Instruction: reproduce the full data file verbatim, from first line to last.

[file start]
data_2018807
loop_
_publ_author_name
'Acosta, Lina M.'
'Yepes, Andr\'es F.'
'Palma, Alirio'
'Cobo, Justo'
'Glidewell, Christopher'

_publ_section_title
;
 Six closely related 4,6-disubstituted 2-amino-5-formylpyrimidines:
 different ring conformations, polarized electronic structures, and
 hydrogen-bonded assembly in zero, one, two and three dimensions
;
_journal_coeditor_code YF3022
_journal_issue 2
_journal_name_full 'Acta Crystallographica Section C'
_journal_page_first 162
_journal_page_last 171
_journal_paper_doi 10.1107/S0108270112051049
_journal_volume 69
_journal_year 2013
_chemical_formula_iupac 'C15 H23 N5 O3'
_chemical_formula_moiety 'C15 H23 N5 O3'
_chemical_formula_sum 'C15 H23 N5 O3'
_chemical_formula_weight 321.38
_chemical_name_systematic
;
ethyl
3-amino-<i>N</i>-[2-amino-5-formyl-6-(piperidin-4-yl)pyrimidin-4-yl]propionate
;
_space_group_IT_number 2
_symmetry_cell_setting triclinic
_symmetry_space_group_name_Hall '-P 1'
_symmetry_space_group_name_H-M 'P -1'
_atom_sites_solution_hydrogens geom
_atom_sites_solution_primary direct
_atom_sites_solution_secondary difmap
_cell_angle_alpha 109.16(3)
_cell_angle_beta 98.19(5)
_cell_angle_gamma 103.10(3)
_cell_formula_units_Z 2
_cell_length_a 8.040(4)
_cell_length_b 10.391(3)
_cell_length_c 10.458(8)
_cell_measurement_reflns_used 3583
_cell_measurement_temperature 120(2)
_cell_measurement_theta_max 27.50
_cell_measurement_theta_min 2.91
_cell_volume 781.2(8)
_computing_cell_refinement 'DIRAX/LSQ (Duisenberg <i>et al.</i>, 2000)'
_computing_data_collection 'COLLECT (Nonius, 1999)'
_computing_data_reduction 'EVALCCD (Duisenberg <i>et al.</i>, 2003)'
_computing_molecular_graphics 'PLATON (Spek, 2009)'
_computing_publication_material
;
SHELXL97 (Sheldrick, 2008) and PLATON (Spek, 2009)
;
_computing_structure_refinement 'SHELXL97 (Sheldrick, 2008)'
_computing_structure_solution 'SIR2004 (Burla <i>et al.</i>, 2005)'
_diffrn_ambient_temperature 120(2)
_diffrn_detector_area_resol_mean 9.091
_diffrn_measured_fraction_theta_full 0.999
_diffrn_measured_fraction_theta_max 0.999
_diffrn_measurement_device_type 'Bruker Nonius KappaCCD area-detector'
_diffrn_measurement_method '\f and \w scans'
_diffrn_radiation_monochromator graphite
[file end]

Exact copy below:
data_2018807
loop_
_publ_author_name
'Acosta, Lina M.'
'Yepes, Andr\'es F.'
'Palma, Alirio'
'Cobo, Justo'
'Glidewell, Christopher'

_publ_section_title
;
 Six closely related 4,6-disubstituted 2-amino-5-formylpyrimidines:
 different ring conformations, polarized electronic structures, and
 hydrogen-bonded assembly in zero, one, two and three dimensions
;
_journal_coeditor_code YF3022
_journal_issue 2
_journal_name_full 'Acta Crystallographica Section C'
_journal_page_first 162
_journal_page_last 171
_journal_paper_doi 10.1107/S0108270112051049
_journal_volume 69
_journal_year 2013
_chemical_formula_iupac 'C15 H23 N5 O3'
_chemical_formula_moiety 'C15 H23 N5 O3'
_chemical_formula_sum 'C15 H23 N5 O3'
_chemical_formula_weight 321.38
_chemical_name_systematic
;
ethyl
3-amino-<i>N</i>-[2-amino-5-formyl-6-(piperidin-4-yl)pyrimidin-4-yl]propionate
;
_space_group_IT_number 2
_symmetry_cell_setting triclinic
_symmetry_space_group_name_Hall '-P 1'
_symmetry_space_group_name_H-M 'P -1'
_atom_sites_solution_hydrogens geom
_atom_sites_solution_primary direct
_atom_sites_solution_secondary difmap
_cell_angle_alpha 109.16(3)
_cell_angle_beta 98.19(5)
_cell_angle_gamma 103.10(3)
_cell_formula_units_Z 2
_cell_length_a 8.040(4)
_cell_length_b 10.391(3)
_cell_length_c 10.458(8)
_cell_measurement_reflns_used 3583
_cell_measurement_temperature 120(2)
_cell_measurement_theta_max 27.50
_cell_measurement_theta_min 2.91
_cell_volume 781.2(8)
_computing_cell_refinement 'DIRAX/LSQ (Duisenberg <i>et al.</i>, 2000)'
_computing_data_collection 'COLLECT (Nonius, 1999)'
_computing_data_reduction 'EVALCCD (Duisenberg <i>et al.</i>, 2003)'
_computing_molecular_graphics 'PLATON (Spek, 2009)'
_computing_publication_material
;
SHELXL97 (Sheldrick, 2008) and PLATON (Spek, 2009)
;
_computing_structure_refinement 'SHELXL97 (Sheldrick, 2008)'
_computing_structure_solution 'SIR2004 (Burla <i>et al.</i>, 2005)'
_diffrn_ambient_temperature 120(2)
_diffrn_detector_area_resol_mean 9.091
_diffrn_measured_fraction_theta_full 0.999
_diffrn_measured_fraction_theta_max 0.999
_diffrn_measurement_device_type 'Bruker Nonius KappaCCD area-detector'
_diffrn_measurement_method '\f and \w scans'
_diffrn_radiation_monochromator graphite